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Article
Publication date: 10 May 2013

Ashlee Curtis and Andrew Day

Recent years have seen some significant changes to the psychology profession in Australia that have prompted debate about the role of specialist areas of practice. This…

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2739

Abstract

Purpose

Recent years have seen some significant changes to the psychology profession in Australia that have prompted debate about the role of specialist areas of practice. This study aims to investigate those attitudes and values that might be associated with one particular specialism, that of forensic psychology.

Design/methodology/approach

The influence of specialist forensic training on the professional identity of 30 correctional psychologists was examined in relation to their self‐reported level of stress, organisational membership, and organisational commitment.

Findings

The results suggest that exposure to specialist training in forensic psychology may not be directly associated with organisational commitment, membership or stress, although some differences between forensic psychologists and those who held other professional practice qualifications were observed.

Research limitations/implications

The main limitations of the study include the small sample size and the use of a scale that has not been well‐validated. Replication and extension of the study is required.

Practical implications

The study has implications for the recruitment and retention of psychologists in correctional settings and for the development of professional identity in post‐graduate training programmes.

Originality/value

This study is the first to explore the differences in professional identity, organisational commitment, organisational membership and stress in a sample of psychologists who practice in the correctional setting.

Details

The Journal of Forensic Practice, vol. 15 no. 2
Type: Research Article
ISSN: 2050-8794

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Article
Publication date: 11 May 2012

Andrew Day

Supervision is often regarded as an important aspect of forensic psychological practice and yet little evidence exists to support the idea that supervised practice leads…

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1096

Abstract

Purpose

Supervision is often regarded as an important aspect of forensic psychological practice and yet little evidence exists to support the idea that supervised practice leads to better outcomes for either clients or organisations. This paper seeks to discuss some of the aims of supervision in relation to the needs of forensic psychologists, such that practice in this area can be developed further.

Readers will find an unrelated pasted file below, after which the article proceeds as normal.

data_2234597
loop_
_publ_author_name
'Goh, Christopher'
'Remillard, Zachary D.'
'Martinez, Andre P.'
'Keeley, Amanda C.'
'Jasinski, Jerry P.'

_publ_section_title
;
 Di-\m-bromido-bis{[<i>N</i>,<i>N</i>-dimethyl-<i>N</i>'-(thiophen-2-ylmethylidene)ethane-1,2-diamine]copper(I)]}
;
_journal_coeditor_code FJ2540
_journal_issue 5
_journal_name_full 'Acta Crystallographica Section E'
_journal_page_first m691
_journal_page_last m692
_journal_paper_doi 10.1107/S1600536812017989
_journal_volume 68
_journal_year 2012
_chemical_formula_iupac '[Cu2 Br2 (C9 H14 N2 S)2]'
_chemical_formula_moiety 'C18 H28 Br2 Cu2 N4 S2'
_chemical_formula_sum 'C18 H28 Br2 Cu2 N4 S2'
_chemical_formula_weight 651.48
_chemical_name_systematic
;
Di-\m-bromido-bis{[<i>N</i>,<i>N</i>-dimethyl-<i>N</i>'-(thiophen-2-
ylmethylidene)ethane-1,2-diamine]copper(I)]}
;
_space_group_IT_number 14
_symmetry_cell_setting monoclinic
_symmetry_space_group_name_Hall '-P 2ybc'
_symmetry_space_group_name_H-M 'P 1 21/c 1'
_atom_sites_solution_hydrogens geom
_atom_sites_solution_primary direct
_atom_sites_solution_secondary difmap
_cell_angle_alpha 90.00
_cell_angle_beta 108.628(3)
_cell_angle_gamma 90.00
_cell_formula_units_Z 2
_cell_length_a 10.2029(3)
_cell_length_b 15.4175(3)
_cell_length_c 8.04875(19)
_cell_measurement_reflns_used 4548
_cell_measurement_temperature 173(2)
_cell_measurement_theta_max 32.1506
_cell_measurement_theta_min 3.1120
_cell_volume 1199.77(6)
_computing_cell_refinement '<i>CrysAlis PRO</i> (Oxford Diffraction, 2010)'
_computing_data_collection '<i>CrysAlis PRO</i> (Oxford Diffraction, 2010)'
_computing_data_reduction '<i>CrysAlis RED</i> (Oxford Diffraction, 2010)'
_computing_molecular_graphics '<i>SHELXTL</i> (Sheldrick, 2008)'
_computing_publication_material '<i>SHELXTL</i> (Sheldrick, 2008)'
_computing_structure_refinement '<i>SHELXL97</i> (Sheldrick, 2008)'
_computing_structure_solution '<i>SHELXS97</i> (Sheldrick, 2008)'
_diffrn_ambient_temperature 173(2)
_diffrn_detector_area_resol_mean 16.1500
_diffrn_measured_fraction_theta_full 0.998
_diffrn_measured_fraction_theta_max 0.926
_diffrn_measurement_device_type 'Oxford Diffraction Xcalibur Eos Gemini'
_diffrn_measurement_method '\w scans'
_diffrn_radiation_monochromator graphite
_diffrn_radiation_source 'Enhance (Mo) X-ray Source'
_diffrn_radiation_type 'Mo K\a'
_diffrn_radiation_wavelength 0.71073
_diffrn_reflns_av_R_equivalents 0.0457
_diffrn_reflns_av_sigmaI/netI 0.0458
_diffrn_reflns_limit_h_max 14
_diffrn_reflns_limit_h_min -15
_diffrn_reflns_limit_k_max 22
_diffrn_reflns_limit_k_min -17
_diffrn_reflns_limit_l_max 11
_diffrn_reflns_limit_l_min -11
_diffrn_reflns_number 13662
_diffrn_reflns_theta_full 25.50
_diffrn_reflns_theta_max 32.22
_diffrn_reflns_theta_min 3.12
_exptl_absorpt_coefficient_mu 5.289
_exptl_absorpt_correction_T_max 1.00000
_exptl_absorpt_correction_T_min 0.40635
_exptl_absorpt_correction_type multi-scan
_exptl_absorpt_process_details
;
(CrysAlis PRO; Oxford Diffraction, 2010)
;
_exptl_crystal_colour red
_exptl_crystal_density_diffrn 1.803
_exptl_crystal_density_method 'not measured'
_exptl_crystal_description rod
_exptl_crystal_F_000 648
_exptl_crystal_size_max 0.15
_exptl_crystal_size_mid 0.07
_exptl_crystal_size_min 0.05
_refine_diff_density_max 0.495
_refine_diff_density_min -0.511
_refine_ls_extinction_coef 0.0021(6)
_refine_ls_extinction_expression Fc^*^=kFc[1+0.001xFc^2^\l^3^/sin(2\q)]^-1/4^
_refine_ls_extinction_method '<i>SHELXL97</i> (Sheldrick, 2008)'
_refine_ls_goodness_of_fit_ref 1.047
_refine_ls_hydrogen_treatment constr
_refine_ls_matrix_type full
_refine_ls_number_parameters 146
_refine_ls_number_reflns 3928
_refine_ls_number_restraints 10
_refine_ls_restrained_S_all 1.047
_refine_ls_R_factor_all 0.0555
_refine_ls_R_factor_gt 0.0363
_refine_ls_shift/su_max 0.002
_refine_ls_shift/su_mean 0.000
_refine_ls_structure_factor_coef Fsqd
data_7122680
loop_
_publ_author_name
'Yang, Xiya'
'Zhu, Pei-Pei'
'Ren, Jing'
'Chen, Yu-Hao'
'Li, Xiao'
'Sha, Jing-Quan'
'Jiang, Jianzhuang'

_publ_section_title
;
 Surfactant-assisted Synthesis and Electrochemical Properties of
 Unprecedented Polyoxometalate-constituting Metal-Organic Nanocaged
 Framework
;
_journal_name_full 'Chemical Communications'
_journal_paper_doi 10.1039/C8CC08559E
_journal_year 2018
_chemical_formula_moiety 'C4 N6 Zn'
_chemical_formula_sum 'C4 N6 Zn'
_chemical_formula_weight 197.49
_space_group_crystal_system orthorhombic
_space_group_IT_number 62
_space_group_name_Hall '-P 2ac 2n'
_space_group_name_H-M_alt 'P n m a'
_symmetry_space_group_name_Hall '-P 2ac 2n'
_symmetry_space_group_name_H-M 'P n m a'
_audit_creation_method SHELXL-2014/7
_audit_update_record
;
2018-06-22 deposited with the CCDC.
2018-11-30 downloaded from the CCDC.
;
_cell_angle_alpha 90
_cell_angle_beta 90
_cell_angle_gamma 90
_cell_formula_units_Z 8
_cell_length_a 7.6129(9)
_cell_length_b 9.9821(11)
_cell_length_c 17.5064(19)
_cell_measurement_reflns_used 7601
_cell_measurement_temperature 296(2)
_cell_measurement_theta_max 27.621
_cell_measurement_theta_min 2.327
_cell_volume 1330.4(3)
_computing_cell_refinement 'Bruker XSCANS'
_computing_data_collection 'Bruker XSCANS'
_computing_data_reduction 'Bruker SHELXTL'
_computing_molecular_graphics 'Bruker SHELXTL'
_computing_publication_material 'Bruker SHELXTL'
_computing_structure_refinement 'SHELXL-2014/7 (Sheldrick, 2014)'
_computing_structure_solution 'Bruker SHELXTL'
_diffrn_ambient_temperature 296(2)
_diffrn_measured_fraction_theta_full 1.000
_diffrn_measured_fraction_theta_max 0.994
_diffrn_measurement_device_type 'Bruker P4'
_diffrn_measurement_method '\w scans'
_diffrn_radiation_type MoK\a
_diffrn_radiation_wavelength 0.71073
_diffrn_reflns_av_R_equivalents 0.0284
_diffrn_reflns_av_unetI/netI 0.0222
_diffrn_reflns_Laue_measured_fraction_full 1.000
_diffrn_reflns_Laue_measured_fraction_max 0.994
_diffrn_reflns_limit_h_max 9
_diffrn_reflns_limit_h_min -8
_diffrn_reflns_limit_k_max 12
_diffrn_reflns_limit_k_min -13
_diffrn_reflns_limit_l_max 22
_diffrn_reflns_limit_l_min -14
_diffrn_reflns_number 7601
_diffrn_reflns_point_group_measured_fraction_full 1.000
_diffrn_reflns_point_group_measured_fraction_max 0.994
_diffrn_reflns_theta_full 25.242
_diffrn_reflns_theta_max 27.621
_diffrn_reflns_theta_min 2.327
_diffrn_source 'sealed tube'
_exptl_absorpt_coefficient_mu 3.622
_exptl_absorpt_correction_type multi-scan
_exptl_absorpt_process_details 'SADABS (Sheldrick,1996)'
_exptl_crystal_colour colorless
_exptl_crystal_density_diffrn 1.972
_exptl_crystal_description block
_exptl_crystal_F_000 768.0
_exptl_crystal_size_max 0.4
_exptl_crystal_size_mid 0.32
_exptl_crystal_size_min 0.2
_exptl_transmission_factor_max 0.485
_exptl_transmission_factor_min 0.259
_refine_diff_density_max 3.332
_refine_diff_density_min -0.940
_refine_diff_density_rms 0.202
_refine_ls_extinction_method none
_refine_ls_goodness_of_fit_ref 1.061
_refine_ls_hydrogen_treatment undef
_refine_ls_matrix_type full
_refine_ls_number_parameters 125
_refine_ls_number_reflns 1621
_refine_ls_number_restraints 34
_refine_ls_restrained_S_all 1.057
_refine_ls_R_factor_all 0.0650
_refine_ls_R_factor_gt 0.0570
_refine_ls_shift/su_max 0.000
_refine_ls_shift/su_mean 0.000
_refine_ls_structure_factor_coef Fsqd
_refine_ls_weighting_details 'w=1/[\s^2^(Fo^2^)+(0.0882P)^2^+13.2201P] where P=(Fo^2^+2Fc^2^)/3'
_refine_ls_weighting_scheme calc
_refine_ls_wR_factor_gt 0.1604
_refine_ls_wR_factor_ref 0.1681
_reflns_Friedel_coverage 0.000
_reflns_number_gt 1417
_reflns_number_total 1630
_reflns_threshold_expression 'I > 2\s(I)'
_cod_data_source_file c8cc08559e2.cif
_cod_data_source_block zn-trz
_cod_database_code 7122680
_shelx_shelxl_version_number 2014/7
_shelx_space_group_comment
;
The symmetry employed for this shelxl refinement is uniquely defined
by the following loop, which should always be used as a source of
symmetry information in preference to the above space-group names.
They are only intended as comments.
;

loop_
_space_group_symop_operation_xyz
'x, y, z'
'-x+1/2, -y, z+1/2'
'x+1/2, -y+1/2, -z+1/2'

Design/methodology/approach

The current published literature on the nature of forensic supervision is reviewed and discussed.

Findings

A number of different models of supervision have been proposed and supervisory experiences can vary markedly according to both the individuals involved and the setting in which the work is conducted. There is a need to develop specialist models of supervision for those who work in forensic settings. Further research is needed to establish an evidence‐base for supervisory practices.

Originality/value

There has been very little previous consideration of the nature of post‐qualification forensic supervision despite the need, and in some cases requirement, that forensic practitioners receive supervision. This paper discusses some of those issues that are considered important to effective supervision in the forensic setting.

Details

The British Journal of Forensic Practice, vol. 14 no. 2
Type: Research Article
ISSN: 1463-6646

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Article
Publication date: 1 February 2005

Abby Fenton

This is a retrospective study of the HM Prison and National Probation Services 2003 national recruitment of trainee forensic psychologists. The study looks at which…

Abstract

This is a retrospective study of the HM Prison and National Probation Services 2003 national recruitment of trainee forensic psychologists. The study looks at which competencies were assessed, how they were assessed, and who was successful at each stage, with reference to equal opportunities and diversity.

Details

The British Journal of Forensic Practice, vol. 7 no. 1
Type: Research Article
ISSN: 1463-6646

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Article
Publication date: 7 February 2011

Gordon Ritchie, Sarah Weldon, Laura Freeman, Gary MacPherson and Karen Davies

Substance misuse that is co‐morbid with mental disorder may increase the risk of crime, particularly of a violent nature. It is therefore essential that dual‐diagnosis…

Abstract

Substance misuse that is co‐morbid with mental disorder may increase the risk of crime, particularly of a violent nature. It is therefore essential that dual‐diagnosis patients in forensic services receive adequate intervention and treatment to minimise future substance use and potential for criminal behaviour. One such intervention is the Relapse Prevention Programme (Saying No; Coping and Social Skills Programme) developed in a high secure forensic hospital. An evaluation of the programme was conducted, with pre‐ and post‐ intervention using four measures, the Drug Taking Confidence Questionnaire (DTCQ), the Multidimensional Locus of Control Questionnaire, the Stages of Change Questionnaire and the Rosenberg Self‐Esteem Scale, with 83 male participants who had completed the programme. Results indicate that there was significant change in the DTCQ post‐treatment while no other measures yielded a statistically significant result. Possible reasons, implication for practice and limitations of the current study are discussed.

Details

The British Journal of Forensic Practice, vol. 13 no. 1
Type: Research Article
ISSN: 1463-6646

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Article
Publication date: 13 March 2017

Sarah Ashworth, Krista Jansen, Lydia Bullock and Paul Mooney